Resident: ‘Comfort animals’ an abuse of ADA

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By Barry R. Goldman

Let me preface this: I like most dogs and other animals. I have no issue with responsible pet owners or those with legitimate disabilities needing and using a trained service animal. But I do have issues with persons who abuse the system.

Service animals are dogs established and defined within the Americans with Disabilities Act (ADA) and state law (ARS §11-1024, which includes miniature horses) to assist disabled persons, necessary for daily activities. Both laws agree that animals which, due to their “…crime deterrent effects…provision of emotional support, well-being, comfort or companionship…” are excluded as service animals. Those types of animals are pets, not service animals.

People claiming “rights” to a “comfort animal” abuse the system by improperly using the ADA as their crutch. Trained service animals are explicitly defined in the Americans with Disabilities Act (ADA). The U.S. Justice Dept. states that service animals are “…defined as a dog that has been individually trained to do work or perform tasks for an individual with a disability. The task(s) performed by the dog must be directly related to the person’s disability.”

“Comfort animals” (those for “emotional support,” therapy, comfort or companionship) are not considered service animals under the ADA. Neither are service animals “in training” – the dog must already be trained before it can be taken into public places. Service animals are working animals, not pets.

Arizona state law agrees. A service animal is one which performs tasks directly related to the individual’s disability, and is “…assisting individuals who are blind or have low vision with navigation and other tasks, alerting individuals who are deaf or hard of hearing to the presence of people or sounds, providing nonviolent protection or rescue work, pulling a wheelchair, assisting an individual during a seizure, alerting individuals to the presence of allergens, retrieving items such as medicine or the telephone, providing physical support and assistance with balance and stability to individuals with mobility disabilities and helping individuals with psychiatric and neurological disabilities by preventing or interrupting impulsive or destructive behaviors.”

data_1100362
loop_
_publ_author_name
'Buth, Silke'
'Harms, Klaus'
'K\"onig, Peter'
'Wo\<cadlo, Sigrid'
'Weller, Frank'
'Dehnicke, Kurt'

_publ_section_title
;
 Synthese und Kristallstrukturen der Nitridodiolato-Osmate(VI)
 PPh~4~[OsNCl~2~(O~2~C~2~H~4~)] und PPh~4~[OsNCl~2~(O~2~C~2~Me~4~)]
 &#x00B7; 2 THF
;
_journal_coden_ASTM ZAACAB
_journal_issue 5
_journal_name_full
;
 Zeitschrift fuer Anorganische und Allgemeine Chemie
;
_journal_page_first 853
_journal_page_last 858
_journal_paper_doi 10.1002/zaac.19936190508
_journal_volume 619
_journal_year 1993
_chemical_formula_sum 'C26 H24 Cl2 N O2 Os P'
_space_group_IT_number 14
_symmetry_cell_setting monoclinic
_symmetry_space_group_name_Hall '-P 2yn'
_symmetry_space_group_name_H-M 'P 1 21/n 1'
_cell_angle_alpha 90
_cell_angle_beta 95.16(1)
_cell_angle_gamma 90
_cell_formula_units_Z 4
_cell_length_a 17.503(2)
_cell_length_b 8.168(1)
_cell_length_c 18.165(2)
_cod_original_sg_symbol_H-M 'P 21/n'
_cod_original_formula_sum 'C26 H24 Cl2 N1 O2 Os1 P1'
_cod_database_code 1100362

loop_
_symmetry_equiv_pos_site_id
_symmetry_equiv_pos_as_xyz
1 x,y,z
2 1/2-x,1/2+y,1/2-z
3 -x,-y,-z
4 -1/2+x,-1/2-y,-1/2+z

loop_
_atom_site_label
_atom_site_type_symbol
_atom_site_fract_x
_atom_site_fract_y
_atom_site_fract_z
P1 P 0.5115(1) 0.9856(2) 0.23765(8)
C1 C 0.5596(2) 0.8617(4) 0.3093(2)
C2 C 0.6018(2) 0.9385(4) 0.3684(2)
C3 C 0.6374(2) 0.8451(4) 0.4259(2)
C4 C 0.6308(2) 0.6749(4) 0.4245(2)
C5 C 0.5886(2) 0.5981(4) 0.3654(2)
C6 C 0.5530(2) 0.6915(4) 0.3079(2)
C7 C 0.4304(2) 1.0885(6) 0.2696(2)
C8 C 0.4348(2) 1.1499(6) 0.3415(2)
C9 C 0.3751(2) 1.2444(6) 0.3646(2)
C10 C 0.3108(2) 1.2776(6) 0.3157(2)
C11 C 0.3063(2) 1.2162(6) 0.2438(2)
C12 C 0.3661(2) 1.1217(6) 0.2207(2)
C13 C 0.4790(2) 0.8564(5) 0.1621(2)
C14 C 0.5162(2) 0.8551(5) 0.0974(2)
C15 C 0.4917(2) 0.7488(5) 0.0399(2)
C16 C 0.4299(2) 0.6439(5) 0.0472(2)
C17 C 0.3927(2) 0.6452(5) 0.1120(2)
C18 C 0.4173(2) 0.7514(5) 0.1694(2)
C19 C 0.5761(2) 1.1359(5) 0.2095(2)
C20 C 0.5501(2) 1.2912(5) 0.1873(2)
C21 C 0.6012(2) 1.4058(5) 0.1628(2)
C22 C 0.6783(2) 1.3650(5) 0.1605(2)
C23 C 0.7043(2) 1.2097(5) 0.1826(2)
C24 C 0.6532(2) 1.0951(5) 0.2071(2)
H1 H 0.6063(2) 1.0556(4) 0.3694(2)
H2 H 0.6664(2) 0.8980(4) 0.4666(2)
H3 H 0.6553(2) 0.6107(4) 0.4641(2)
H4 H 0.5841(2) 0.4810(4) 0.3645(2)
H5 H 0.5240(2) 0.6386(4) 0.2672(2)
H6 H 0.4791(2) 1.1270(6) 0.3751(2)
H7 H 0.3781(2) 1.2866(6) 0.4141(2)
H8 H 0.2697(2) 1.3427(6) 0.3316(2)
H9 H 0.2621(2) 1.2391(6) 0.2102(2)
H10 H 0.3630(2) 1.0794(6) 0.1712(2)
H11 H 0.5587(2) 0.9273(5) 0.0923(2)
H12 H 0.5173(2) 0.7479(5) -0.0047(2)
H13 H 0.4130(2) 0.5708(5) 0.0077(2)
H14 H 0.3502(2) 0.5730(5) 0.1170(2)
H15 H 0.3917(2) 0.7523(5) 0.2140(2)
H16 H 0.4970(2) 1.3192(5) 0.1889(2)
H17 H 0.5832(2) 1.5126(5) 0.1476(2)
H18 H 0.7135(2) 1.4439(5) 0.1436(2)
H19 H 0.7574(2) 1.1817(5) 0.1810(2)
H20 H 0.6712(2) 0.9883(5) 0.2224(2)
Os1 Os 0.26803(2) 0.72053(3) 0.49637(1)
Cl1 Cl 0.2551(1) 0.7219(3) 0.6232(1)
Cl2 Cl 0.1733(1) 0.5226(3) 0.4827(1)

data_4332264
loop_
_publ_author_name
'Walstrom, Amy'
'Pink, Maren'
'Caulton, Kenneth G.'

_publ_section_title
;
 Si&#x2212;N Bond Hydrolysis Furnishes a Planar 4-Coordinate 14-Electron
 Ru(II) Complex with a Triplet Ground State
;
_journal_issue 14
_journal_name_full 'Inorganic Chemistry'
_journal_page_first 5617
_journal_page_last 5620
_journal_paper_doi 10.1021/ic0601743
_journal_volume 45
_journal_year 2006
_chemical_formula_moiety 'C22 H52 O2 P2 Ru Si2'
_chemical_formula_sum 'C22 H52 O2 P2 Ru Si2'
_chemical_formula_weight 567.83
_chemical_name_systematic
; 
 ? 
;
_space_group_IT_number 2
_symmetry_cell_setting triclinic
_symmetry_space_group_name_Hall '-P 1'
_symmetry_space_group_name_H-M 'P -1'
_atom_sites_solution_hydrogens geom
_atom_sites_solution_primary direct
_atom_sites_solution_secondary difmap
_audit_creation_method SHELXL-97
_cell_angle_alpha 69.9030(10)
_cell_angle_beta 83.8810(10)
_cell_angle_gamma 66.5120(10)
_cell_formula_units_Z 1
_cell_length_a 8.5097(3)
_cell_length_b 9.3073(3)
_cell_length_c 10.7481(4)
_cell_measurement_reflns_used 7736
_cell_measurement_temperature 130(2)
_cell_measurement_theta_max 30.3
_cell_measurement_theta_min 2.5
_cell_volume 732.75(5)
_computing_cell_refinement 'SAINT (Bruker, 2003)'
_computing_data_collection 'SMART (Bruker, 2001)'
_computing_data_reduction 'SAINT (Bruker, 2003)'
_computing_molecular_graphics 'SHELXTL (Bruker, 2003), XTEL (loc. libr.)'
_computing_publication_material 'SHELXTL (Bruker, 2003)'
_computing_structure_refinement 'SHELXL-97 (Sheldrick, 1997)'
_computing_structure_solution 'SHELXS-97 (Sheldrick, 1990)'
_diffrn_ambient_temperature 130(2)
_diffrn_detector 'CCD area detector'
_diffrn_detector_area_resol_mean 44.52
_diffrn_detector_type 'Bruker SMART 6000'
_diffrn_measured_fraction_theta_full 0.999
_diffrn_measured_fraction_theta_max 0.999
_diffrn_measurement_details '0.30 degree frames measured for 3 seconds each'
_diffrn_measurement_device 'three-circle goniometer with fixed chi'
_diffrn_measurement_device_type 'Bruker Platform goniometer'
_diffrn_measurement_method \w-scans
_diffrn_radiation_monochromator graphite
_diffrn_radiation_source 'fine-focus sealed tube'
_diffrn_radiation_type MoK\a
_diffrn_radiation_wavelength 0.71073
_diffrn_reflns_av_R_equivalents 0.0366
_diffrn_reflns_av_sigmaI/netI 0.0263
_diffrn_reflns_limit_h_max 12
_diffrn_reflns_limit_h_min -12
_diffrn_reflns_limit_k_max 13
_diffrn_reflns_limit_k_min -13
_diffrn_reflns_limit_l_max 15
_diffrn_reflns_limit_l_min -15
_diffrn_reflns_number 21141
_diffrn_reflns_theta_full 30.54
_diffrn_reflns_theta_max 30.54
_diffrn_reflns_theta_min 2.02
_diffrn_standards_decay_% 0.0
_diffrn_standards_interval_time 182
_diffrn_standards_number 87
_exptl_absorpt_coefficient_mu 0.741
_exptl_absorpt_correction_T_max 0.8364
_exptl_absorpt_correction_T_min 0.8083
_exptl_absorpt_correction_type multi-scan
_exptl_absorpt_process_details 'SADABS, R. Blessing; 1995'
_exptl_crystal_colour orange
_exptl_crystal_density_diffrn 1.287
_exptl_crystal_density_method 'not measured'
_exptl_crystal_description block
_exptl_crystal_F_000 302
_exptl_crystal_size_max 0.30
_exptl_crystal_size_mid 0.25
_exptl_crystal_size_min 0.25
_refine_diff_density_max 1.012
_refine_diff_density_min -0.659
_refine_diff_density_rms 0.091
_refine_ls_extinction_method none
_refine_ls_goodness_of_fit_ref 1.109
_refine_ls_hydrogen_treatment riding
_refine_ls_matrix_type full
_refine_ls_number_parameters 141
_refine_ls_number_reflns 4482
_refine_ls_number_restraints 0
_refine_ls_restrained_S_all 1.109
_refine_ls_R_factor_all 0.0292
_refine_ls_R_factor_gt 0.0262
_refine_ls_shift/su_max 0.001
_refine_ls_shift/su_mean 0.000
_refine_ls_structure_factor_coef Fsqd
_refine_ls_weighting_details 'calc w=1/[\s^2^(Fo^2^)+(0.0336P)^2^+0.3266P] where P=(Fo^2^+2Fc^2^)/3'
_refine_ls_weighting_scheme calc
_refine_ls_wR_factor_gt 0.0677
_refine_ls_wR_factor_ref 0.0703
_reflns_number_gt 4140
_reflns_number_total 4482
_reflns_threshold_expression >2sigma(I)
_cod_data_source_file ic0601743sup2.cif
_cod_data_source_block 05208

For the business owner or customer, that same state law says it is not discriminatory to exclude a service animal from a public place if the animal poses a direct threat to the health or safety of others or the animal fundamentally alters the nature of the public place or the goods, services or activities provided or the animal poses an undue burden.

Service animals are dogs, specifically trained to perform a specific assistive function under the law – not to provide comfort.

When someone brings his or her “comfort animal” in the dining area of a restaurant, it fundamentally alters the nature of the public place. I don’t particularly care to eat my meals with someone’s animal, regardless if it’s on their lap, in their purse or sits on the floor. Your lap pooch is not a service dog. It’s a pet. Leave it at home.